My doxie wheezes in and out like he's having a massive asthma attack.....it sounds so bad, he makes me nervous everytime he does it .....he also rubs his head and chest into the grass every time we go outside. I'm going to ask the vet, but was wondering what you think, or if your dog does the same thing?
When he does this how long does it last?My pekingese has allergies and sometimes makes really odd noises.He also rubs his head on the carpet to scratch his face.I give him Benadryl for his allergies.Smaller breeds are more common than bigger breeds to make these noises.I use to really get worried about it and it still worries me a little,But i know now what he is doing.Sometimes when he is making that noise if i rub him and talk to him he will calm down or stop.
I'm not sure how long because I always ask him if he's okay and pet him and then he stops like you said, he does it atleast four or five times..if not, more. I still have to call the vet about that....I hope its just allergies..they have Benadryl for dogs?
You can use regular Benadryl.I always use childrens liquid i give half a teaspoon to my Peke.How much does your baby weigh.If you called you vet they would be able to tell you the amount to give,Cause they would have your babies weight in his chart.Just ask them about it on the phone it might keep you from having to go in.My little boy Peke has done it for years,Whenever he does it i just try to calm him ,but other rubbing him and the Benadryl that is all i know to do.Is the pollen really high where you live?Well i will talk to you soon.Please keep me posted.Take care.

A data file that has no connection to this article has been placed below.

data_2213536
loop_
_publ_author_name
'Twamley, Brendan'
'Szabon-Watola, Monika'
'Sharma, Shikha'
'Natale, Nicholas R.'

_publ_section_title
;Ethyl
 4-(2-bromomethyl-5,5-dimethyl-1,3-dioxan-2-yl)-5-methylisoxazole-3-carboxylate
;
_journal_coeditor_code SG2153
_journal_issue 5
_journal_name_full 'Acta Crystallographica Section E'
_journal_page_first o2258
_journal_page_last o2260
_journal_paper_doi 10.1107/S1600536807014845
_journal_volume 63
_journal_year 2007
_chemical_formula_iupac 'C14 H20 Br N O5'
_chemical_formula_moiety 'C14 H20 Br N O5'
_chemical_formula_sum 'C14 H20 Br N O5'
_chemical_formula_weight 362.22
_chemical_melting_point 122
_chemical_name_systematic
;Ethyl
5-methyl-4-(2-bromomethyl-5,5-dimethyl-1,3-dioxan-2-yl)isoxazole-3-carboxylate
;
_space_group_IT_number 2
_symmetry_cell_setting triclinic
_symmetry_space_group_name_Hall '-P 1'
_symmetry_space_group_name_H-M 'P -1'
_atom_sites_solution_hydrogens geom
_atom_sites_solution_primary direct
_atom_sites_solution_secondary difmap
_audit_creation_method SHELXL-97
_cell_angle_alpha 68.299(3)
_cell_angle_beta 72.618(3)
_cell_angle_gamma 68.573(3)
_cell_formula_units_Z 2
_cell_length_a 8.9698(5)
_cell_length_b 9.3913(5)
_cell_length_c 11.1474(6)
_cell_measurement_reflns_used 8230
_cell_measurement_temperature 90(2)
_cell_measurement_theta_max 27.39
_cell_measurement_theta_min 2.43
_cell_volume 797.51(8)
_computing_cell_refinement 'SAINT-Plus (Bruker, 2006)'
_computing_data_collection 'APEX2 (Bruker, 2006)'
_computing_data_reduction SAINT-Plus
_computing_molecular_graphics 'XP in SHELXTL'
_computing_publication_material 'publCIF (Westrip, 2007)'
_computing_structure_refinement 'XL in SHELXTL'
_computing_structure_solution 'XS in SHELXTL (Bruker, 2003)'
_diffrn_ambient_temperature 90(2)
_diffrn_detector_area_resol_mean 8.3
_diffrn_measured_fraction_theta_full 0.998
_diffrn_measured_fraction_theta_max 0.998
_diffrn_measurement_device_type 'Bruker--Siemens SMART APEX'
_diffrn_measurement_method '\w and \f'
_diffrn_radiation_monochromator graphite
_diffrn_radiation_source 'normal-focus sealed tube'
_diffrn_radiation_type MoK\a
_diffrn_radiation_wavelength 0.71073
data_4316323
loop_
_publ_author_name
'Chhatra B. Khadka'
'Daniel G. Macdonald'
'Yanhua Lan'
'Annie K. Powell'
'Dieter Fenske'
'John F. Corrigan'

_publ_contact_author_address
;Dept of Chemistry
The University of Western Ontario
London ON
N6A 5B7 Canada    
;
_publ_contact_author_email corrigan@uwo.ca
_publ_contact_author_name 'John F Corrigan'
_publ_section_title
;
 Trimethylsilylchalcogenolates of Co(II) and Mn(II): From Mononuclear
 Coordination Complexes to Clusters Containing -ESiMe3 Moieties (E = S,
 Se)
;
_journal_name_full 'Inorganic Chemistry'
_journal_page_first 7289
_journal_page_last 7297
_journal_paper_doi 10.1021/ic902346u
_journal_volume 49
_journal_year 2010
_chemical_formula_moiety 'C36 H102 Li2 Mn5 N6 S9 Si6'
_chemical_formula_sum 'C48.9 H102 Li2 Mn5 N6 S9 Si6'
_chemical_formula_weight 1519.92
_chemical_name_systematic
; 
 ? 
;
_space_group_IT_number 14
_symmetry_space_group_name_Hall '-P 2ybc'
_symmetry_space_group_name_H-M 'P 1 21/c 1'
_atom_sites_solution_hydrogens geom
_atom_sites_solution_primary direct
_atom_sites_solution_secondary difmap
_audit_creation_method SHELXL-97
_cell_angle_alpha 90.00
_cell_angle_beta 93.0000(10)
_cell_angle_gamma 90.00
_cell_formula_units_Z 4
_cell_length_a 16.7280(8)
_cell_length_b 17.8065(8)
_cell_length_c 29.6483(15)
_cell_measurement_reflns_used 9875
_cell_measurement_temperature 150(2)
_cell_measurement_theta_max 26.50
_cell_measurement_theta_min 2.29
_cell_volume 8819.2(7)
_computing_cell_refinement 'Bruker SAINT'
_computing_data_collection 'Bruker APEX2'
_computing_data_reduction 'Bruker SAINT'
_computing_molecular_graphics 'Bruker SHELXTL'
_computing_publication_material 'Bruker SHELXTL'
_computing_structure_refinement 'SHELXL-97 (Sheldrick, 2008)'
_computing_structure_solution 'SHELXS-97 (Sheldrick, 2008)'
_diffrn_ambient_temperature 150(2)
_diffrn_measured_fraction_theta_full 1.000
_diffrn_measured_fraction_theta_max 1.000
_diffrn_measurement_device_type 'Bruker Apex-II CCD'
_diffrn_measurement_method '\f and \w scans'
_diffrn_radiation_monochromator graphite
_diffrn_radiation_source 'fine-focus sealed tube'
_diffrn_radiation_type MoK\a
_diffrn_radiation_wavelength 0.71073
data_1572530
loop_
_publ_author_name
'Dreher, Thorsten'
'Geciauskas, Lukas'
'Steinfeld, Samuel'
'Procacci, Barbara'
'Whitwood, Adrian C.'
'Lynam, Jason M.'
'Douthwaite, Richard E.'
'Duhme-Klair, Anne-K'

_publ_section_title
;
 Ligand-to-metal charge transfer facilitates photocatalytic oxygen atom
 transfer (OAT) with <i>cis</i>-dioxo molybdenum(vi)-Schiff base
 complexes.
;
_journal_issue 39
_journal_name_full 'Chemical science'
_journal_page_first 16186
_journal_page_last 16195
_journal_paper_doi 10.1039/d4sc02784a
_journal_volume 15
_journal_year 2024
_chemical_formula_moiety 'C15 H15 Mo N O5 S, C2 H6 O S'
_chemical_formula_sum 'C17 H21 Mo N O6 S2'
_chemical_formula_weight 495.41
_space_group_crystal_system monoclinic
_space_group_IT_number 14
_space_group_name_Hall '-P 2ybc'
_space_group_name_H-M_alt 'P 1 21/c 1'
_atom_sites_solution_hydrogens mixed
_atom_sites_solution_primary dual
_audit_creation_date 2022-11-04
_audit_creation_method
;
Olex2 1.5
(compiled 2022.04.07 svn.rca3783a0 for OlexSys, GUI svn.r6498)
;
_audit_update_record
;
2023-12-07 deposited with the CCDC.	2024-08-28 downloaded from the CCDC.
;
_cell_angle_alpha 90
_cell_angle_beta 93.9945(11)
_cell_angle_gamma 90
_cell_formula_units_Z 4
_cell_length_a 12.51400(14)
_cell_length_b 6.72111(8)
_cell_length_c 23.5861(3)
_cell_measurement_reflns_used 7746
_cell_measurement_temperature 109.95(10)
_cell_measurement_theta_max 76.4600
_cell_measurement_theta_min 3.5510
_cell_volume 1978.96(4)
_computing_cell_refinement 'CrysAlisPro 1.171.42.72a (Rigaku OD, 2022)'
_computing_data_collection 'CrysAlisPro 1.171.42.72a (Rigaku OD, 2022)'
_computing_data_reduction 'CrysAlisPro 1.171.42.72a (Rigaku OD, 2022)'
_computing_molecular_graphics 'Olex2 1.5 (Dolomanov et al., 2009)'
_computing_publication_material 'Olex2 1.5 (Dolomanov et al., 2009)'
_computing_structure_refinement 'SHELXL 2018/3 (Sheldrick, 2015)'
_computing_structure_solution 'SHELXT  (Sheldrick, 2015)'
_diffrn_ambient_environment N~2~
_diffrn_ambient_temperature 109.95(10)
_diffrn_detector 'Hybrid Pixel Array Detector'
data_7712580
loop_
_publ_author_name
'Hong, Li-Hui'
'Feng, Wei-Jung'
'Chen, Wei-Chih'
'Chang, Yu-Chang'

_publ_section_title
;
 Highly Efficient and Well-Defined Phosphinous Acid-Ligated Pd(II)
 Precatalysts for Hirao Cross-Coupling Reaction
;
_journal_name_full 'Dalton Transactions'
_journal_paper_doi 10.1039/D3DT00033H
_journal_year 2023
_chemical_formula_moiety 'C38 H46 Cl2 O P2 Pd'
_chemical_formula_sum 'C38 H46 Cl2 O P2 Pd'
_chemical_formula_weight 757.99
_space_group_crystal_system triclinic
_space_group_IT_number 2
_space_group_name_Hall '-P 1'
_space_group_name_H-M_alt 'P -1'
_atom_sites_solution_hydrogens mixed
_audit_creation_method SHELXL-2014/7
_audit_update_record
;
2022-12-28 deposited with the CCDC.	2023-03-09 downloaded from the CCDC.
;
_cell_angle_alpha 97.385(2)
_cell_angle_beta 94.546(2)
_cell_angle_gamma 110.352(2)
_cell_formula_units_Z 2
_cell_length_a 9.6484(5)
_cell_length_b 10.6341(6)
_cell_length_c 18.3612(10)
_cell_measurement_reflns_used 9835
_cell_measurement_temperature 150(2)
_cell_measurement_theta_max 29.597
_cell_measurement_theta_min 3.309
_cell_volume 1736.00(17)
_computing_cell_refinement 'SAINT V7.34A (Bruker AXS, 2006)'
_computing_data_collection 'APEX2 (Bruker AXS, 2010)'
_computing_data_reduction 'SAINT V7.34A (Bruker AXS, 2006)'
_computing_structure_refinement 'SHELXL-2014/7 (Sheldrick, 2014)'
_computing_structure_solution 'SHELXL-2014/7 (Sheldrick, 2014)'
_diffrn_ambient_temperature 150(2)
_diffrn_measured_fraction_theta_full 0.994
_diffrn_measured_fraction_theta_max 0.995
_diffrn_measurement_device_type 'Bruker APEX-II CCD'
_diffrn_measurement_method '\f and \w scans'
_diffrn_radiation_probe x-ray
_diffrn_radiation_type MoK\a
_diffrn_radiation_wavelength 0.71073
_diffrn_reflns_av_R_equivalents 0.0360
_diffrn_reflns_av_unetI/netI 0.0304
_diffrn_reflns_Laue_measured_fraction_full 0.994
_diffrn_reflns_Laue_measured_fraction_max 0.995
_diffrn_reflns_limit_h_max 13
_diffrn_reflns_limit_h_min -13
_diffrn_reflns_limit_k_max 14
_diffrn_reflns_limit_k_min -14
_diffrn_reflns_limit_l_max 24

First, you need a firm diagnosis that it is allergies causing the reaction. I'm wondering if what you're seeing is a "reverse sneeze" rather than sneezing and wheezing? If the emphasis of air movement is more inward than outward, that's a "reverse sneeze" and it can be very frightening to witness but is basically harmless. Think of it as kind of a hiccup. If you rub the dog's throat and get him moving again, it will usually stop in a few seconds.
Another thing to consider is congestive heart failure or any other condition that might lead to fluid retention and restrict breathing. If your dog exhibits symptoms intermittently, do you have a digital camera capable of taking short videos? That will help your vet determine a proper diagnosis. There's no point in self-medicating until the underlying problem is diagnosed.
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